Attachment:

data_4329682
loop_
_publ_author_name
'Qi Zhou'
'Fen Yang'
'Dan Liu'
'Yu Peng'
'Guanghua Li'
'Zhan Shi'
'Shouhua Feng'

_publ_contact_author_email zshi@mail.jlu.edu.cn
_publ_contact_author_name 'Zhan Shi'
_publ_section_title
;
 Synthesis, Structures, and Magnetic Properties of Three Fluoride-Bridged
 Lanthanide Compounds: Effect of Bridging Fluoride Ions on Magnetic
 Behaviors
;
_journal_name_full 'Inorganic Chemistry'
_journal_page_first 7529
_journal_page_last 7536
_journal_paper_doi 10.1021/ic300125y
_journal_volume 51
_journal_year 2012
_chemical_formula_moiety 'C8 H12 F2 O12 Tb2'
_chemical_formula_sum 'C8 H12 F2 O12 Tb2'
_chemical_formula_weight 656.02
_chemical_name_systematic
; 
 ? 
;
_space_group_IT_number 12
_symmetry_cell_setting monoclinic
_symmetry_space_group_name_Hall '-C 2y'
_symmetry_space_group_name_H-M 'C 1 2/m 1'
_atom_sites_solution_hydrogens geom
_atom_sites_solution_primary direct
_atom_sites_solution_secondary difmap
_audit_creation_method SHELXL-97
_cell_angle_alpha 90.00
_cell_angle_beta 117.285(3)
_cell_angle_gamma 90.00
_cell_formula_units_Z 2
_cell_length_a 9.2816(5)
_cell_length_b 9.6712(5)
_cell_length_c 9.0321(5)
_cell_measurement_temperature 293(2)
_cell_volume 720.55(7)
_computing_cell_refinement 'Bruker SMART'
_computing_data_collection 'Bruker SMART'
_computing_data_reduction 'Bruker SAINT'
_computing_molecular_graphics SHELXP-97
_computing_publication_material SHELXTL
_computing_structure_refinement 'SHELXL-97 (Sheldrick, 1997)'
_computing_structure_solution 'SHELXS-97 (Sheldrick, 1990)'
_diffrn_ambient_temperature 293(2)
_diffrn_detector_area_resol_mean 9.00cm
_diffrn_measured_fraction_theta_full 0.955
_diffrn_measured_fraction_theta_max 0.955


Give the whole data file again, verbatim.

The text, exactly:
data_4329682
loop_
_publ_author_name
'Qi Zhou'
'Fen Yang'
'Dan Liu'
'Yu Peng'
'Guanghua Li'
'Zhan Shi'
'Shouhua Feng'

_publ_contact_author_email zshi@mail.jlu.edu.cn
_publ_contact_author_name 'Zhan Shi'
_publ_section_title
;
 Synthesis, Structures, and Magnetic Properties of Three Fluoride-Bridged
 Lanthanide Compounds: Effect of Bridging Fluoride Ions on Magnetic
 Behaviors
;
_journal_name_full 'Inorganic Chemistry'
_journal_page_first 7529
_journal_page_last 7536
_journal_paper_doi 10.1021/ic300125y
_journal_volume 51
_journal_year 2012
_chemical_formula_moiety 'C8 H12 F2 O12 Tb2'
_chemical_formula_sum 'C8 H12 F2 O12 Tb2'
_chemical_formula_weight 656.02
_chemical_name_systematic
; 
 ? 
;
_space_group_IT_number 12
_symmetry_cell_setting monoclinic
_symmetry_space_group_name_Hall '-C 2y'
_symmetry_space_group_name_H-M 'C 1 2/m 1'
_atom_sites_solution_hydrogens geom
_atom_sites_solution_primary direct
_atom_sites_solution_secondary difmap
_audit_creation_method SHELXL-97
_cell_angle_alpha 90.00
_cell_angle_beta 117.285(3)
_cell_angle_gamma 90.00
_cell_formula_units_Z 2
_cell_length_a 9.2816(5)
_cell_length_b 9.6712(5)
_cell_length_c 9.0321(5)
_cell_measurement_temperature 293(2)
_cell_volume 720.55(7)
_computing_cell_refinement 'Bruker SMART'
_computing_data_collection 'Bruker SMART'
_computing_data_reduction 'Bruker SAINT'
_computing_molecular_graphics SHELXP-97
_computing_publication_material SHELXTL
_computing_structure_refinement 'SHELXL-97 (Sheldrick, 1997)'
_computing_structure_solution 'SHELXS-97 (Sheldrick, 1990)'
_diffrn_ambient_temperature 293(2)
_diffrn_detector_area_resol_mean 9.00cm
_diffrn_measured_fraction_theta_full 0.955
_diffrn_measured_fraction_theta_max 0.955